This article is more than 1 year old
Alert: This ransomware preys on healthcare orgs via weak-ass VPN servers
FBI, CISA warn of Daixin gang after OakBend Medical Center hit
Federal agencies are warning of a threat group called Daixin Team that is using ransomware and data extortion tactics to target US healthcare organizations.
In a recent advisory, the Cybersecurity and Infrastructure Security Agency (CISA), FBI, and Department of Health and Human Services (HHS) said the group has attacked multiple entities since at least June, deploying ransomware to encrypt data on servers used for a range of services, including electronic health records (EHRs), diagnostic, imaging, and intranet services.
Daixin Team also has exfiltrated personal identifiable information (PII) and patient health information (PHI) and threatened to release it if the demanded amount isn't paid.
The threat group gains initial access through VPN servers, the agencies wrote.
"In one confirmed compromise, the actors likely exploited an unpatched vulnerability in the organization's VPN server. In another confirmed compromise, the actors used previously compromised credentials to access a legacy VPN server that did not have multifactor authentication (MFA) enabled."
The Daixin Team acquired the VPN credentials through a phishing email that included a malicious attachment. Once in the VPN server, the cybercriminals move laterally through the network via Secure Shell (SSH) and Remote Desktop Protocol (RDP) and have tried to get privileged account access through credential dumping and pass-the-hash tactics.
The privileged accounts allowed the attackers to get into VMware vCenter Servers to reset account passwords for ESXi servers and then deploy ransomware on them, according to the agencies.
They noted that third-party reports link Daixin Team's ransomware with source code of the Babuk Locker malware that was leaked last year.
"In addition to deploying ransomware, Daixin actors have exfiltrated data from victim systems," they wrote. "In one confirmed compromise, the actors used Rclone – an open source program to manage files on cloud storage – to exfiltrate data to a dedicated virtual private server (VPS). In another compromise, the actors used Ngrok – a reverse proxy tool for proxying an internal service out onto an Ngrok domain – for data exfiltration."
Healthcare facilities have become a favorite public sector target of ransomware and extortion operators, which isn't surprising given the amount of sensitive data they hold, the number of connected devices they operate, and the fact that disruption to critical care could pressure organizations to pay the ransom. According to cybersecurity firm Emsisoft, at least 68 healthcare providers that between them operate 1,203 sites were affected by ransomware in 2021.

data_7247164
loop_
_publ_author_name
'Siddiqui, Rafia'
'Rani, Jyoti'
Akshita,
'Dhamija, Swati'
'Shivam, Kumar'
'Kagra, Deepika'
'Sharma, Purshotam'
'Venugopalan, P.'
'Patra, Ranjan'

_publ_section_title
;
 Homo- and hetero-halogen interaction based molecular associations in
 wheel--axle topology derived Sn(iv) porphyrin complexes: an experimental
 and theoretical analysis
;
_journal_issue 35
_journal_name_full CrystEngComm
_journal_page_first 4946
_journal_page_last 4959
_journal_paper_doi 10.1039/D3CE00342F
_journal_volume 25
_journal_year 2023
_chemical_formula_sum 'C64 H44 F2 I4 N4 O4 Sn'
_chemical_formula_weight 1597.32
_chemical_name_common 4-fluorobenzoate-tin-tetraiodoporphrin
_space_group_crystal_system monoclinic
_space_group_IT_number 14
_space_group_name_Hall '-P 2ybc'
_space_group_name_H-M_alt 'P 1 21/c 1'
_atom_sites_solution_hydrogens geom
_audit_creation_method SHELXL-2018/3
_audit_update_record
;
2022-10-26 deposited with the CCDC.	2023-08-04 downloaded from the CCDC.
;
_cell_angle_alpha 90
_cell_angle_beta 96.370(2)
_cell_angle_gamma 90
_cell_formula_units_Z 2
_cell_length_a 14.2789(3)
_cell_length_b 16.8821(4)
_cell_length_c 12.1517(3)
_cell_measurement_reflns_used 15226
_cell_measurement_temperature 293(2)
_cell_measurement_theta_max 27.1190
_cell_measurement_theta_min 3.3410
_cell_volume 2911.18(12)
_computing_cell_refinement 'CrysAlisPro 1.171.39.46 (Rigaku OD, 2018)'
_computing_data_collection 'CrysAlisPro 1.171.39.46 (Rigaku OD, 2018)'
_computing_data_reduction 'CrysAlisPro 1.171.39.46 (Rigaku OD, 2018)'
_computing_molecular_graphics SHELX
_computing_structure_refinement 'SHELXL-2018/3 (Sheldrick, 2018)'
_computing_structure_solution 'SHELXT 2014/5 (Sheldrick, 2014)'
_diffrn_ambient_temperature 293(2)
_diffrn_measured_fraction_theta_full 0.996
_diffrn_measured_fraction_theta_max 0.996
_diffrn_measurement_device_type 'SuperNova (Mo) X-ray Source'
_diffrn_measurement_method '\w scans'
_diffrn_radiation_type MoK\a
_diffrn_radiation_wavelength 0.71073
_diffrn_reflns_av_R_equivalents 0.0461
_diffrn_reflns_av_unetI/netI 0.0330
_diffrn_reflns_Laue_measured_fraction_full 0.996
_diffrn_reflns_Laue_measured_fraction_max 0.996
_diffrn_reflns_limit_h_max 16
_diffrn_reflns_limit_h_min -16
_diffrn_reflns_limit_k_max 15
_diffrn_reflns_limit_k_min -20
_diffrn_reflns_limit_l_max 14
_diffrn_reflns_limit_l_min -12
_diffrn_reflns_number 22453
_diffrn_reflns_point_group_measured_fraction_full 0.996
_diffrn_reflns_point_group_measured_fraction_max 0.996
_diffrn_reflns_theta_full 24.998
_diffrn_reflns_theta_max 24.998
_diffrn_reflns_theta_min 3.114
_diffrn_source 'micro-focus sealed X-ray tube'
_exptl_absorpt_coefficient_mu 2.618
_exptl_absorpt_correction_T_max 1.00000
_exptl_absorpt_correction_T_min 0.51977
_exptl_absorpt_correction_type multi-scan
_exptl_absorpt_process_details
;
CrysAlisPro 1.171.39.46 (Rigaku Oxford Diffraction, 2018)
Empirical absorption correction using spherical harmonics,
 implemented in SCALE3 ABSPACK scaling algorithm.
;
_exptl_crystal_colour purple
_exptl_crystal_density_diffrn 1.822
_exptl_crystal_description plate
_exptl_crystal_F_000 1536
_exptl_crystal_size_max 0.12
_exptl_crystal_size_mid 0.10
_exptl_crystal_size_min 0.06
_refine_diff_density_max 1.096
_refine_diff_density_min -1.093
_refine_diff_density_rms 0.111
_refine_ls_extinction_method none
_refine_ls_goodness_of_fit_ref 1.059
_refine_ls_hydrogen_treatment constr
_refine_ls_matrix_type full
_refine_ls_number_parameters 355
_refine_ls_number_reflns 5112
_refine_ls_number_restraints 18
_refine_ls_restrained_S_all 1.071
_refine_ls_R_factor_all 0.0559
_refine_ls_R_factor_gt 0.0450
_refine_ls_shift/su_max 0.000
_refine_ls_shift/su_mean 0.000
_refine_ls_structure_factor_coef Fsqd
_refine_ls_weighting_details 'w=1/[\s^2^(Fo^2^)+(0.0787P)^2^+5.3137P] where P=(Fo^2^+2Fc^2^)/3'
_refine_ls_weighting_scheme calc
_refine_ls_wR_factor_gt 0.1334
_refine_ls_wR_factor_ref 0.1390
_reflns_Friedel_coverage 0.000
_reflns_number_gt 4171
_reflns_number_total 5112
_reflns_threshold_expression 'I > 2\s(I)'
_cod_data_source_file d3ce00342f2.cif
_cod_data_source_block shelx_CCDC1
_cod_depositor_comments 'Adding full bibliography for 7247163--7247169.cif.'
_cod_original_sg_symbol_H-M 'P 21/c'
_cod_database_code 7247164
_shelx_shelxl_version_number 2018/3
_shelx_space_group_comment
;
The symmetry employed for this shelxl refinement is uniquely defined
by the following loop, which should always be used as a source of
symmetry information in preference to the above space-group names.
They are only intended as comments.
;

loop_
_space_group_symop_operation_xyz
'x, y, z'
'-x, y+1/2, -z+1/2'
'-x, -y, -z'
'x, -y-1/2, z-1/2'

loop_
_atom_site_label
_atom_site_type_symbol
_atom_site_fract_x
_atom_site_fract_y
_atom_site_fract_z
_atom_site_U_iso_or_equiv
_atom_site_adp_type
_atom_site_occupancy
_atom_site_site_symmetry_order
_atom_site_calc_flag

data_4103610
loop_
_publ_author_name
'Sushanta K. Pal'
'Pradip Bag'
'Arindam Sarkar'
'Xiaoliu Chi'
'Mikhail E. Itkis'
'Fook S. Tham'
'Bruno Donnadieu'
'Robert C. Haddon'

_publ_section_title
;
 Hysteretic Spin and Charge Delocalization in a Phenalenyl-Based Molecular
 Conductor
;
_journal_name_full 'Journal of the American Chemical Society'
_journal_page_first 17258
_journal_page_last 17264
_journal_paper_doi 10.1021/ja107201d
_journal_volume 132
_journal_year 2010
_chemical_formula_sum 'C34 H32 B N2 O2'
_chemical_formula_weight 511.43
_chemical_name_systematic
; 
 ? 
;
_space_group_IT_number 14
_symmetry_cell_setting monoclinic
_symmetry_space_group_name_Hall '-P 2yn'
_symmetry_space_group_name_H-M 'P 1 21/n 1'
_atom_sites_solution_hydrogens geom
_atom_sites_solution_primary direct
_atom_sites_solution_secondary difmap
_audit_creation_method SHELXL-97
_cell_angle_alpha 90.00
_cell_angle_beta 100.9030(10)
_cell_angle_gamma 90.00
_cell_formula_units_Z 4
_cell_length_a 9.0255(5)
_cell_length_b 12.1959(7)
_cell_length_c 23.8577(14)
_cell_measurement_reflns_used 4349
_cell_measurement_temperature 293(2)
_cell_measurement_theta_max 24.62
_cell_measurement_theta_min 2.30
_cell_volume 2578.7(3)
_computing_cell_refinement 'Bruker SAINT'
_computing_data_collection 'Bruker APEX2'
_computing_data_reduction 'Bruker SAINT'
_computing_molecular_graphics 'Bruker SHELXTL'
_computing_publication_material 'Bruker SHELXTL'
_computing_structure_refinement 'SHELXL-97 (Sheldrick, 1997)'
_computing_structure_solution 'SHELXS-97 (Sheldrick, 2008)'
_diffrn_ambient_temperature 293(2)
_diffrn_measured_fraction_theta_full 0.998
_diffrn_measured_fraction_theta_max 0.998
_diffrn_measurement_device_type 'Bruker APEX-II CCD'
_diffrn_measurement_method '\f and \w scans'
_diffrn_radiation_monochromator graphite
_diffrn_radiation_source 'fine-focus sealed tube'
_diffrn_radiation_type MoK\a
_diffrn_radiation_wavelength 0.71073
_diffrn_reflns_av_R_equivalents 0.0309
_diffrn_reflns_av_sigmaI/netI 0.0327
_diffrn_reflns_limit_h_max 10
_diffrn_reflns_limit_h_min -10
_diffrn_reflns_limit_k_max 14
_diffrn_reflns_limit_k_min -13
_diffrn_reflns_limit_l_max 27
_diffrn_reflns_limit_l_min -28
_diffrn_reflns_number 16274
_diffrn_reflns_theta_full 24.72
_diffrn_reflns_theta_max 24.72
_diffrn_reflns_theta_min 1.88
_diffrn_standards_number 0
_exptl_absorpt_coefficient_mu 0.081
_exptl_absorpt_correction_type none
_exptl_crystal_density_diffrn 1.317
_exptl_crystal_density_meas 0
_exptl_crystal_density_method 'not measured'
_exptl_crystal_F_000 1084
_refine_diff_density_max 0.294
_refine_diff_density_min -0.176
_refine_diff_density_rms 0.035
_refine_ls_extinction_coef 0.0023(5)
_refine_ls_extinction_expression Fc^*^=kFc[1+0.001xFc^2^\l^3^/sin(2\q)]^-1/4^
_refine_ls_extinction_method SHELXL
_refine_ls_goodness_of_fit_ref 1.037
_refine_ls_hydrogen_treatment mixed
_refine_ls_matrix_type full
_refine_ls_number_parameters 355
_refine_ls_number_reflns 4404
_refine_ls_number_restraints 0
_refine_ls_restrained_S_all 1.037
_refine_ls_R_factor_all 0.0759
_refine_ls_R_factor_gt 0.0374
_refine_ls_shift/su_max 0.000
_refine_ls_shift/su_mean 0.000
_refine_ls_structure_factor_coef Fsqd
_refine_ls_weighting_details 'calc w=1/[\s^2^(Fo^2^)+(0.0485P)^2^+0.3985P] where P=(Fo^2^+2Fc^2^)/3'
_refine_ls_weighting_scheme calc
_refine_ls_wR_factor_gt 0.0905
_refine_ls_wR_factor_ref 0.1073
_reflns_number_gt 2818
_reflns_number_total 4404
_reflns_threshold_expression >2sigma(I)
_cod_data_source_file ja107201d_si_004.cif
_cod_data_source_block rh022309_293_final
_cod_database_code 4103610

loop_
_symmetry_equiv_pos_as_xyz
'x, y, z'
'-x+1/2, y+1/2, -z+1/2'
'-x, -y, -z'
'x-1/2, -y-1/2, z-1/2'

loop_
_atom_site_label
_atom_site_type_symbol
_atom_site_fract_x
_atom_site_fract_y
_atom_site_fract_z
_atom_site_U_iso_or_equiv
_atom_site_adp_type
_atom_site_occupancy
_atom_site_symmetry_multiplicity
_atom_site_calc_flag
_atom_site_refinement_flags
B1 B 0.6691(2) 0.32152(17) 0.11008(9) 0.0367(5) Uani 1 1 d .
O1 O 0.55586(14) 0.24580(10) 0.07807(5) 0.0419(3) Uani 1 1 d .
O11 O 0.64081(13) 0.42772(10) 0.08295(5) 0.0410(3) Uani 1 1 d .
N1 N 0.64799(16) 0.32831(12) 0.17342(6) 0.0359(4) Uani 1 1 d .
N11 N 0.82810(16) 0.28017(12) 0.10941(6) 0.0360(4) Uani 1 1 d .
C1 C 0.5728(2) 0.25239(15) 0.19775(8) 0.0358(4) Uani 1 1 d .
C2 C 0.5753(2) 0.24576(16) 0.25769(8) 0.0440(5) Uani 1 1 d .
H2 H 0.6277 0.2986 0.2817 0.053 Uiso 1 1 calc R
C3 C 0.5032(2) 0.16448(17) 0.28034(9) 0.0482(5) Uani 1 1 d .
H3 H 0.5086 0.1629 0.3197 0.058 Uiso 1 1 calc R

- Could you not? BlackByte ransomware slinger twists the knife with data stealer
- Good news, URSNIF no longer a banking trojan. Bad news, it's now a backdoor
- Health insurer's infosec incident diagnosis goes from 'take a chill pill' to emergency ward
- Millennials, Gen Z actually suck at workplace security
One of those victims was Scripps Health, which runs five hospitals among the 24 locations they operate. The organization said the attack could cost them as much as $112.7 million.
Risk and financial advisory company Kroll said that in the second quarter of this year, healthcare overtook professional services as the top sector targeted by cyberattacks, of which 33 percent were ransomware operations. It also was common to see double-extortion attacks.
In the first quarter, healthcare accounted for 11 percent of cyberattacks, according to Kroll. That jumped to 21 percent the next quarter.
Darren Williams, founder and CEO of Blackfog, told The Register that healthcare is consistently in the top three of targeted sectors by ransomware operators.
"Unfortunately, the sector is often a soft target as they have lower levels of protection in place and a general lack of cybersecurity investment," said Williams, whose company protects against ransomware and data exfiltration.
"We know that virtually all ransomware attacks now focus on data exfiltration. The problem we have is that organizations continue to rely on existing defensive technologies that simply aren't up to the job of preventing these attacks."
HHS warned in an advisory earlier this year that the Hive ransomware group also was targeting healthcare facilities.
One hit this year was OakBend Medical Center in Texas. Daixin Team took credit for the September 1 attack, which led to the shutdown of the medical center's communications and IT systems.
The attackers also exfiltrated internal data, saying they stole more than a million records that included names, dates of birth, Social Security numbers, and information on patient treatment. Daixin Team threatened to leak the information if the ransom wasn't paid.
In an update on October 11, OakBend wrote that some patients have said they are being contacted via email by "third parties" about the cyberattack and cautioned that all information and updates about the situation is coming from the organization on its website or direct mail. It added that there is still an ongoing investigation to determine which data was compromised.
The federal agencies laid out steps for mitigating attacks by Daixin Team including keeping operating systems, software, and firmware updated, requiring MFA as much as possible, securing and monitoring RDP, turning off SSH, and implementing network segmentation. ®